To cope with the multitudinous series of thoughts and actions that the brain coordinates every day, humans complete simple tasks on a subconscious, automatic level. For example, a non-dyslexic may pick up a sock and know instantly that it should be put in the sock drawer, or drive to work without thinking about how to turn the steering wheel. For dyslexics, however, these automatic processes can be more difficult due to poor memory recall. This may explain why dyslexics' bedrooms are often particularly messy!
A good way to help dyslexics improve their ability to complete simple processes more quickly is to encourage them to create models, such as "SLUR" (Socks Left-Drawer Underwear Right-Drawer) and "I before E except after C." Models can be created for anything from writing a paragraph (AXE: Argument, Explain, Evaluate) to remembering to pack essentials into an overnight bag (DTGMAP: Deodorant, Toothpaste, Glasses, Makeup and Pajamas).
3. Memory? What Memory?
Poor memory recall is a key characteristic of the dyslexic brain. This means that while students may appear to understand things well, they often struggle to recall concepts later. Think of your memory as a warehouse full of ideas. A dyslexic searches for the words with the light off. Because they have more difficulty recalling things, they can sometimes come out of the warehouse wrongly assuming that they have the right thing. An extremely common example of this is dyslexics often confusing the word "specific" with "pacific."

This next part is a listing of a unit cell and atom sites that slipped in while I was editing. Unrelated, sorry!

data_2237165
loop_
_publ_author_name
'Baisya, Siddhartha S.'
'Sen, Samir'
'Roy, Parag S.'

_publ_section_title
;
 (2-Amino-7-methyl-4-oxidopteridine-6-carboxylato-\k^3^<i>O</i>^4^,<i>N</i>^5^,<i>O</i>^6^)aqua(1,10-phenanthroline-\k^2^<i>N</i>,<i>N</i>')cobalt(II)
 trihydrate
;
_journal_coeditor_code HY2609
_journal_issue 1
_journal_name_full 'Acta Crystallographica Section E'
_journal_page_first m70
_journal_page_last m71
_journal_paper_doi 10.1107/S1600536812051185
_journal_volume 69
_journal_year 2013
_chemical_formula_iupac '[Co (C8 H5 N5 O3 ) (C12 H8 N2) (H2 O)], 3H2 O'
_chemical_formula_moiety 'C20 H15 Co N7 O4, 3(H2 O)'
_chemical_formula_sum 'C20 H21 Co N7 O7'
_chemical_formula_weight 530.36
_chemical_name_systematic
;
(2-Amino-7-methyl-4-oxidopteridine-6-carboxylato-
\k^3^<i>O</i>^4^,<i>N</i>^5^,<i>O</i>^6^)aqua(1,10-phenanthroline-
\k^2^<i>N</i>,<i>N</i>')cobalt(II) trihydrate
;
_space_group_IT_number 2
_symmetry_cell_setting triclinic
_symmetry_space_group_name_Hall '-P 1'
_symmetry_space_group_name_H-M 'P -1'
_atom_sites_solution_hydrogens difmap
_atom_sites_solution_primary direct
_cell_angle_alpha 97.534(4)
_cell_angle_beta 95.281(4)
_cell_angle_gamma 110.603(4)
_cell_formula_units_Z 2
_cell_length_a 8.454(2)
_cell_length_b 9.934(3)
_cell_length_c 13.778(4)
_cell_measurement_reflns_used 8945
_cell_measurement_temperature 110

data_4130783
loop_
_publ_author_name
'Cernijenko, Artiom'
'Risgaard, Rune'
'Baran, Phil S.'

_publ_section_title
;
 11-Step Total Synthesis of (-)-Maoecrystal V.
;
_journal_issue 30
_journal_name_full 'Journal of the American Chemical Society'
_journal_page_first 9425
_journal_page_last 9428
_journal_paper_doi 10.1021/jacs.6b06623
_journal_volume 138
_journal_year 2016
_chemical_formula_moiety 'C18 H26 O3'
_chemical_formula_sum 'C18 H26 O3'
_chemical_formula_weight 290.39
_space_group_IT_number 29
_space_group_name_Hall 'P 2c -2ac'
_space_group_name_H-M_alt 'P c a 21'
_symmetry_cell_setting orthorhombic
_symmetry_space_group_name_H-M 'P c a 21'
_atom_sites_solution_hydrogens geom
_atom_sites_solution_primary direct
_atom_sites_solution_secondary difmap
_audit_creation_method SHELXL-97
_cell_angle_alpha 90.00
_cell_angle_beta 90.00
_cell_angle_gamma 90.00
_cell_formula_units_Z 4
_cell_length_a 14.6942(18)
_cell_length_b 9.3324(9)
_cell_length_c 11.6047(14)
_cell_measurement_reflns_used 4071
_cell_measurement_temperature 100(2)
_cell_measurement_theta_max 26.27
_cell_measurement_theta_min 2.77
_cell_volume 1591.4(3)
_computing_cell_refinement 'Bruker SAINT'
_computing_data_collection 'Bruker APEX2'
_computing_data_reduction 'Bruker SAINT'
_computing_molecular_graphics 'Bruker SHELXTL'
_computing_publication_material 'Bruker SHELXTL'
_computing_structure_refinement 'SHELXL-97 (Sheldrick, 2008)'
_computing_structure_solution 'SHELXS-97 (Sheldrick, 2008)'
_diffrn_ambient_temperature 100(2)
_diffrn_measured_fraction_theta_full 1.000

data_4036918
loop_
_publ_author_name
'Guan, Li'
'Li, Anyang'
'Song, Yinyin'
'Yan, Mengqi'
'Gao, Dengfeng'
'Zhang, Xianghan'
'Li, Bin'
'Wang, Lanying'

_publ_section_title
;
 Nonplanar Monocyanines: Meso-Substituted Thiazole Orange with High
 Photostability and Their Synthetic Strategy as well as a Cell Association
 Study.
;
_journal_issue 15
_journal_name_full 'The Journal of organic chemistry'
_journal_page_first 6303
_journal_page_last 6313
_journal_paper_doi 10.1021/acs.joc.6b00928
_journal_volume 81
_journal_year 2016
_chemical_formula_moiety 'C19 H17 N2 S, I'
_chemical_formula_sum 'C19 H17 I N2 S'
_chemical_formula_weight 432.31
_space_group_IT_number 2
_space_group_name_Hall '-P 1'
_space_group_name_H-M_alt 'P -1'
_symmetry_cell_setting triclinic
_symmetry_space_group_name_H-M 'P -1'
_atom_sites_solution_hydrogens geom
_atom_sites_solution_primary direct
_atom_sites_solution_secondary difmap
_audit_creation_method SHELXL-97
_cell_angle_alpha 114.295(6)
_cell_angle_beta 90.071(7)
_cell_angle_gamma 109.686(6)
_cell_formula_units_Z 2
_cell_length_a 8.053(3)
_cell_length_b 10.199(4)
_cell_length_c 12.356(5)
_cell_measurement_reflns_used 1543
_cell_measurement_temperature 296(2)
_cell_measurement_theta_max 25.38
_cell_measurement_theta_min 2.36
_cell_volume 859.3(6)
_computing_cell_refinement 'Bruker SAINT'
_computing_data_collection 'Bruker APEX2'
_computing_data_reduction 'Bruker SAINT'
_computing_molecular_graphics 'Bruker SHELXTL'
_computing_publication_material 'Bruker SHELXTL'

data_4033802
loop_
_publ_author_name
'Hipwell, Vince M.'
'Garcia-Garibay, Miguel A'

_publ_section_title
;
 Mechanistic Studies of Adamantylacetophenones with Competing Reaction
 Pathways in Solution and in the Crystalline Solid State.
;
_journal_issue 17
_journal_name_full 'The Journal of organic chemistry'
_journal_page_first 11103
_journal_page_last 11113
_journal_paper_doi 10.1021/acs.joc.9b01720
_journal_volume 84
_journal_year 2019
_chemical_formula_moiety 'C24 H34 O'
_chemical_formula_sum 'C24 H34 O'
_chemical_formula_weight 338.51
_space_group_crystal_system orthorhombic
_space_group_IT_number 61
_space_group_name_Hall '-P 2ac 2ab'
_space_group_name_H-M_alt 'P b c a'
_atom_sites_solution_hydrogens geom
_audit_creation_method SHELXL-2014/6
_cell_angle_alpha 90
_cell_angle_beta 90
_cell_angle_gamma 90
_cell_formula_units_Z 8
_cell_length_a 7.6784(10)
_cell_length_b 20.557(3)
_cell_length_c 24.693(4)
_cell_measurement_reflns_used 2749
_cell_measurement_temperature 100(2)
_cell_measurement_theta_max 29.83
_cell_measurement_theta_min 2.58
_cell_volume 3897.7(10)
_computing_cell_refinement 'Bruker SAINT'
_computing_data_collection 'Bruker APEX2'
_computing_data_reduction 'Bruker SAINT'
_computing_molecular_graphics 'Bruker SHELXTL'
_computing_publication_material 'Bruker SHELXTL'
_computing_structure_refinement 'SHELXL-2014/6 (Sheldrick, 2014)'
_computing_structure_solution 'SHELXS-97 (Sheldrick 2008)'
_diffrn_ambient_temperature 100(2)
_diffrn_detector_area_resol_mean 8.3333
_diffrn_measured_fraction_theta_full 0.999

4. Dyslexics are Creatives
Because dyslexics can't rely as much on memory, they become very good at creating abstract constructs rather than thinking in relation to past experience. Imagine explaining to a British rugby player how to play American football. The non-dyslexic will relate this to his experience, e.g., "It's like rugby but you need to throw the ball forward." The dyslexic has more work to do and, as a result, has to create the construct of American football more from his imagination.
This creativity can also lead to the ability to solve complex problems. Michelangelo (the Italian artist and inventor), Albert Einstein (the German physicist) and James Dyson (the British inventor of the modern vacuum cleaner) were all dyslexic. It is likely that their inability to rely on recall helped develop their imagination and ability to create brilliant art, inventions and concepts that have changed the world.
With the right understanding of dyslexia, a student can become a truly successful and adaptable person. When a non-dyslexic sees failure as an indication that he or she can't do something, a dyslexic will see it as a part of the path to progress. Olympic rower Steven Redgrave attributed his tenacity to his dyslexia. He tried and failed. But he knew this was part of his learning process, and he did not give up until he won five gold medals!
So if you encounter a dyslexic student that is frustrated in education, I hope you can use this knowledge to inspire him or her to similar greatness.